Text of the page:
Automotive Advertising Agencies Drop Conventional Media in Favor of Social Networking by Consumers

Old school wisdom like ‘the customer is always right’ have often taken a back seat to automotive advertising agencies and auto dealers who presumed to talk “at” customers rather than listen to them. Hard sell tactics built on that presumption may have sold cars in the past but with the rise of the Internet and social networking media — not so much!Today’s educated car shoppers are bypassing the auto dealer’s real and virtual showrooms in favor of visiting other online information resources. Auto dealers are being replaced by consumers in the formative stage of their buying cycle who turn to trusted friends in social networking communities. These online groups of like minded consumers share their car buying experiences before, during and after the sale and customers find that they are able to provide far more transparent and relevant information than any self serving auto dealer; real or imagined.Similarly, the reach and frequency of the best planned automotive advertising campaign can be trumped with the click of a mouse by a car shopper who can get the information they need to buy a car without having to listen to a sales pitch from a self serving auto dealer. The solution for automotive advertising agencies challenged by a shrinking economy and a consolidating auto industry is obvious — if you can’t beat them, join them.Social networking on the World Wide Web is an extension of an equally established wisdom that people like to do business with people that they like. The social part of this growing online marketing phenomenon is built on trust in friends which is an element of human nature that has survived on the Internet Super Highway. Networking references the value of word of mouth advertising that delivers a single message to a sphere of influence that used to be limited to close friends and family. The Internet now distributes that same message virally on channels like You Tube, My Space, LinkedIn, Face Book, Bebo, Twitter and too many others to list that are growing exponentially.Automotive advertising agencies have been challenged to monetize social networking with mixed results primarily because they attempted to apply best practices learned from their past experiences on conventional media like radio, T.V. and print. Initially, it was assumed that the only adjustment needed was to post the same retail messages that worked in conventional media on the social networks. That was accomplished through the use of banner ads linked back to the auto dealer’s website or with an invitation for the customer to call or visit their real world dealership to get the information they needed beyond the low ball price or payment that was often offered but rarely trusted. These banner ads were seen as an easily avoided nuisance by community members who opted not to play. However, evidence does suggest that they did/do provide a residual impression that adds to the auto dealer’s top of the mind awareness with the car shopper; although sometimes the impression was tainted by the dealer’s intrusion into the community of friends.When the R.O.I. of the banner ads did not meet expectations, automotive advertising agencies attempted to register their auto dealer clients as members of the community to promote themselves from within. Auto dealers were quickly discovered as the wolves in sheep’s clothing that they were and the unwritten rules of etiquette of these social networking sites drove them from the community with their tails between their legs.Automotive advertising agencies have since learned that the elements of human nature that drive word of mouth advertising are fragile and they require transparency to survive in social networking communities. As is often the case, the solution has been provided by the developing technologies that have matured along with the Internet as a marketing media.One such solution is provided by ronsmap.com, a game changing customer centric marketing platform with proprietary applications including vBack and SellersVantage that generate Intelli-Leads with market and consumer intelligence not previously available to auto dealers. vBack is a social media engine that is embedded on the vehicle postings on ronsmap as well as the auto dealer’s website and linked marketing channels with an Ask-a-Friend/Tell-a-Friend feature functionality that develops viral messages trafficked through the social networking communities that the customer belongs to and trusts. In addition, related comments from friends solicited by the customer are attached to the Intelli-Lead as part of their SellersVantage application that also accumulates data on comparable vehicles from the auto dealer’s inventory in accordance with the customer’s stated preferences as well as related real time product and pricing information from local competitive dealer inventories posted on the Internet. This added information is sourced from within the social networking community by the customer — not the auto dealer — preserving the anonymity of the dealer while providing the auto dealer virtually unlimited access to members.This method of C2C marketing from the inside out vs. the now dated B2C marketing from the outside in is unique to ronsmap and it promises to allow automotive advertising agencies access to this growing online media. Conventional media is, and will always be, an integral component of any comprehensive marketing plan, however access to leveraged viral messaging offered by consumer driven social networking channels is the best way for budget challenged auto dealers to sell more for less. After all, what are friends for!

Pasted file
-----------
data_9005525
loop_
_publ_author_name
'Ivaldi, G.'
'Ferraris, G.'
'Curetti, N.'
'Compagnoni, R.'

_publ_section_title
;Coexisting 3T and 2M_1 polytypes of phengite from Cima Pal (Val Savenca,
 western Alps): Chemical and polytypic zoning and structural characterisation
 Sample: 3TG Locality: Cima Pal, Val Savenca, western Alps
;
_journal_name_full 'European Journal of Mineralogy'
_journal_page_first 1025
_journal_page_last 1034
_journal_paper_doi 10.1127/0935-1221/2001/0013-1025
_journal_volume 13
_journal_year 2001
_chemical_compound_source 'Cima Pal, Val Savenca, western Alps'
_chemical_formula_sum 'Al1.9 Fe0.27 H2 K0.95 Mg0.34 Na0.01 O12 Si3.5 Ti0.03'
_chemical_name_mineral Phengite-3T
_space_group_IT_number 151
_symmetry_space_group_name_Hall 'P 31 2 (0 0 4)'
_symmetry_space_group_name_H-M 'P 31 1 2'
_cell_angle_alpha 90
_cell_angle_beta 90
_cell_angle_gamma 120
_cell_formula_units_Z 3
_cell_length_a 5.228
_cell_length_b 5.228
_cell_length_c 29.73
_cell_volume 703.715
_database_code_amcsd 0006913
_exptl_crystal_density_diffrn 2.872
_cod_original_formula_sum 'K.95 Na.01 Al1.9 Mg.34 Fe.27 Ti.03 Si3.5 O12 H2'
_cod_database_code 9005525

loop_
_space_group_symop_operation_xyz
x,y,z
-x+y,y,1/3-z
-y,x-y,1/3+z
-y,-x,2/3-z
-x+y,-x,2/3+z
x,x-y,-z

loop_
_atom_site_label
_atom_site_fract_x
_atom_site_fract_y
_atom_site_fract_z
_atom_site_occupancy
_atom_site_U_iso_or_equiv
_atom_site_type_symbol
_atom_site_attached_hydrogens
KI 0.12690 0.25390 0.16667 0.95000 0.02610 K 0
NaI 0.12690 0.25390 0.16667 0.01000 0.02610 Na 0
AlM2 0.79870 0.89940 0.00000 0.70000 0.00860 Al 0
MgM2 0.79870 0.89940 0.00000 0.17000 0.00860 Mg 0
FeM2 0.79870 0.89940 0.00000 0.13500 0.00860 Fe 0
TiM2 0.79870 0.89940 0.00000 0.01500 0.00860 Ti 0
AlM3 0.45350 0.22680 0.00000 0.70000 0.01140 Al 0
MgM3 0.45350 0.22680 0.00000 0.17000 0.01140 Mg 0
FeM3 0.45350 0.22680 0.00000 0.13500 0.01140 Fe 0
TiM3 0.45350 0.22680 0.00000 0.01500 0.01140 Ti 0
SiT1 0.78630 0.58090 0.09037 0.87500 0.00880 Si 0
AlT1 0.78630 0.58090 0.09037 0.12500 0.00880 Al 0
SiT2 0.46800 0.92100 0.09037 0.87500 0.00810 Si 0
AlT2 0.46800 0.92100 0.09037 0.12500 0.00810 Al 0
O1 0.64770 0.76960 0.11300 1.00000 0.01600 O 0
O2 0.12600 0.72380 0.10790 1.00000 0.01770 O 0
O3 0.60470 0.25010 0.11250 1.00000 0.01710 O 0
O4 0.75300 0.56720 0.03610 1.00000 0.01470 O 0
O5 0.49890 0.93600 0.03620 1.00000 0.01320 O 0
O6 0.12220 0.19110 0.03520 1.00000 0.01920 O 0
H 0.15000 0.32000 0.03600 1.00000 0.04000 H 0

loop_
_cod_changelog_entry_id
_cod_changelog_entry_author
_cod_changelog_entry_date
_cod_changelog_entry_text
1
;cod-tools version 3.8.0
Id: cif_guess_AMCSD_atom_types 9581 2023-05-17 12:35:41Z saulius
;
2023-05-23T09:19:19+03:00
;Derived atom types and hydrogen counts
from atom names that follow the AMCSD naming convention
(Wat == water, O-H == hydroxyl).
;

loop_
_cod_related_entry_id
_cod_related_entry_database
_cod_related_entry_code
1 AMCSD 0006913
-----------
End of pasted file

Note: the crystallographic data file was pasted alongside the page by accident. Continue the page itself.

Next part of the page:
Commercial Real Estate – Valuing The Cash Flow